How Young is too Young? Balancing Health and Wealth in Young Players
More and more sports teams continue to allow younger players into their professional ranks. That’s good for individual sports franchises in a couple of ways. Everybody loves to see a young kid shine on the field and compete well against older, more experienced players. It makes us feel good because it appeals to the side of us that roots for the underdog. Everybody loves an underdog. We all identify with an underdog. We also like to see a young kid make good. It makes us feel like maybe there’s still some hope for us, yet.
Youngsters playing professional football (for my fellow American friends, read soccer here if you must) can also be hugely inspiring because they are living examples that prove a poor kid can break into a rich man’s world. Who doesn’t love it when a young kid from a poor family, in a tiny mountain town in El Salvador, makes some money for his family? A lot of these kids start out poor enough that they’re kicking a dented can on a downhill potholed street, because nobody can afford a football. We love it when these kids make good. But, there’s a sobering side to this too.
Americans watching football may have a slightly different take on the issue. We’re so used to our professional teams having minimal age requirements that a sixteen year old kid playing football can be slightly off-putting to us. There are a few reasons for this. If a kid quits school to play football what happens to his education? Unless he’s a young Cristiano Ronaldo who can afford to pay a fortune for tutors, his education is likely to suffer. Without an education, he’s an injury away from poverty. If younger players want to play football and have an education to fall back on, online school may help them keep their options open.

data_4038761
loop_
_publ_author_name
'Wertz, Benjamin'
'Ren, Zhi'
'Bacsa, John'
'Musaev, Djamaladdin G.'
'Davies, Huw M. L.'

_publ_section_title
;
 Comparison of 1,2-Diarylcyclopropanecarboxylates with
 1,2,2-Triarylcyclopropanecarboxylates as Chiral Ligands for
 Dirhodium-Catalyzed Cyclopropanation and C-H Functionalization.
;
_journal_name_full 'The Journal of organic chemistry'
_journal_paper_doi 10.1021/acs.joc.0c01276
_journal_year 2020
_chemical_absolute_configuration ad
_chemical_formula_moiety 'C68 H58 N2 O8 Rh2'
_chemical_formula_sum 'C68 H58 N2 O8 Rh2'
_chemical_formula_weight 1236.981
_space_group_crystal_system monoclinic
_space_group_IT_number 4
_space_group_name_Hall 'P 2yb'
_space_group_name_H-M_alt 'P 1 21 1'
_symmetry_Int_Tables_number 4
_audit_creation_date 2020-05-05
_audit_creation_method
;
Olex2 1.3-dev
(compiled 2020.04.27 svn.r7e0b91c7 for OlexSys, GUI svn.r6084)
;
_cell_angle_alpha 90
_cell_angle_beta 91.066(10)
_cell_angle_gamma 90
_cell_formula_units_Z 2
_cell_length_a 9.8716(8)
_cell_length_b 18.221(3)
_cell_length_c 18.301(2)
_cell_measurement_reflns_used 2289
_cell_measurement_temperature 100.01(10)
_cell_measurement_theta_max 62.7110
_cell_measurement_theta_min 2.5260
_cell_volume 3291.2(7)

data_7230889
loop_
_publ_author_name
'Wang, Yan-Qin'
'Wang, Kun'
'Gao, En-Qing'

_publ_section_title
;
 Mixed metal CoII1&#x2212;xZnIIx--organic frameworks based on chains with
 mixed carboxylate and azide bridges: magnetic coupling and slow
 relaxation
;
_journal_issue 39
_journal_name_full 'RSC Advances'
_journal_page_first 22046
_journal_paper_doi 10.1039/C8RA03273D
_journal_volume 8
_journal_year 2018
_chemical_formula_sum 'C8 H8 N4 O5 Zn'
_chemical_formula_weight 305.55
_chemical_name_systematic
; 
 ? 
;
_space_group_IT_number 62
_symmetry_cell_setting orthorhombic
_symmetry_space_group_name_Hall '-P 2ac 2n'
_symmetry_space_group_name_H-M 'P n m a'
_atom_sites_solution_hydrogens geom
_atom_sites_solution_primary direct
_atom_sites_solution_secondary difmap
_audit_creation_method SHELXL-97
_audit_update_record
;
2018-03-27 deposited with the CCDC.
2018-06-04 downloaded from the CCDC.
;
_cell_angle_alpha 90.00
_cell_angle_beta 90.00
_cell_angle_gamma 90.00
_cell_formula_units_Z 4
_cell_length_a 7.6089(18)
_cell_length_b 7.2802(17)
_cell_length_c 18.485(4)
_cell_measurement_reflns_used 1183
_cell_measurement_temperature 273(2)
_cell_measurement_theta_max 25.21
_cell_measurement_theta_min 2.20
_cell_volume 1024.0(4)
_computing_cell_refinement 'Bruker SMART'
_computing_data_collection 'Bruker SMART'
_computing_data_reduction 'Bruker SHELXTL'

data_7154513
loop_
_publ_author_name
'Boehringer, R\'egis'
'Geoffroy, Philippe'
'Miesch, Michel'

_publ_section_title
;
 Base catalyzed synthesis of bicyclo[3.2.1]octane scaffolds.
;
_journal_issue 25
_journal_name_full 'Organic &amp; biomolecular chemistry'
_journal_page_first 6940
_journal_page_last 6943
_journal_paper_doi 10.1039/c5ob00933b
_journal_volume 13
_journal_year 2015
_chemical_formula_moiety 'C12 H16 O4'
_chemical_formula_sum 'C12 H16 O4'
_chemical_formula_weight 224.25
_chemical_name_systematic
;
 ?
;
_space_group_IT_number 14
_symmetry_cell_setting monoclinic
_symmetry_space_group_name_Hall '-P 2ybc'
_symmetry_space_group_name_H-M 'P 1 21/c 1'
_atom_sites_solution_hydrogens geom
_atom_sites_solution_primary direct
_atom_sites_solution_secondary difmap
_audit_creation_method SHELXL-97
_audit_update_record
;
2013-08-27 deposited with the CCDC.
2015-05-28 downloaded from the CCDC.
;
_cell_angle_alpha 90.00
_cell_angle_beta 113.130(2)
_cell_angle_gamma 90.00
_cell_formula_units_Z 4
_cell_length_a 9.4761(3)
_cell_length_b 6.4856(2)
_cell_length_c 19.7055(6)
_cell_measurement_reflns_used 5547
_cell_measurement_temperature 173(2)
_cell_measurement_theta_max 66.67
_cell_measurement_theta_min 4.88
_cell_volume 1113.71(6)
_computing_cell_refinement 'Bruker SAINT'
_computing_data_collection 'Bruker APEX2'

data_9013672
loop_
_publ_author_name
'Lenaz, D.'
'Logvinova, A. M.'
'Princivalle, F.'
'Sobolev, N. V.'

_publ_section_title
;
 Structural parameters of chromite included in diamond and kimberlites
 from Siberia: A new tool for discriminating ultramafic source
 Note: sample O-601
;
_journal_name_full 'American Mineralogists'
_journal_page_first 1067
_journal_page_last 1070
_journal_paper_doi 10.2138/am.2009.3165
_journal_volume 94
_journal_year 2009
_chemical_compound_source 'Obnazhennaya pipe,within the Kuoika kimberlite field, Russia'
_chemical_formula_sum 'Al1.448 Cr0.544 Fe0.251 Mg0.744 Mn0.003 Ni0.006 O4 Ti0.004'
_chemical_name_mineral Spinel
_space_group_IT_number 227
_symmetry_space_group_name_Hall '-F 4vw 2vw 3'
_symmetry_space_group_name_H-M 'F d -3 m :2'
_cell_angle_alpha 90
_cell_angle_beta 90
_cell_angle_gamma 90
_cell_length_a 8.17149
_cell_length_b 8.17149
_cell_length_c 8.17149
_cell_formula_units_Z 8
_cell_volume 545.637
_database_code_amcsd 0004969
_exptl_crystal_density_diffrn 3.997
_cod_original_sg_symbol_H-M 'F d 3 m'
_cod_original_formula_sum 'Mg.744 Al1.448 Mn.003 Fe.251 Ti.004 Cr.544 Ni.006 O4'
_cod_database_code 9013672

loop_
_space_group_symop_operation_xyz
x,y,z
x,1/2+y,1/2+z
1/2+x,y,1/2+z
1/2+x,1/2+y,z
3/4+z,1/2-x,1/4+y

Another factor that complicates this further can be found in some of the ongoing research into the seriousness of concussions. Concussions are always a scary prospect for any player but can pose real problems for the adolescent brain. How concussions affect the brain is a topic that is changing perceptions about the way many Americans view American football.
More and more former players are developing serious problems due to repeated concussions sustained over their careers. In addition to serious bouts of depression and mental health issues, autopsies performed on former NFL players have shown some serious brain scarring.
And if you think that comparing football to American football is unfair; you may be right. If you argue that football is a game filled with finesse while American football is a game for over-fed and unread American philistines; you may be right. But it would be surprising if concussion statistics were a lot lower in football.
Young players who suffer repeated concussions may be at a lot higher risk for future problems. In the last few years, research has shown that the brains of adolescents and young adults are not fully developed until sometime in their early 20’s. 16 and 17 year old kids who are still developing cognitive abilities and who suffer repeated concussions may be at greater risk later in life. Remember, the latest crop of former American football players who are having serious issues now were playing in the 1970’s.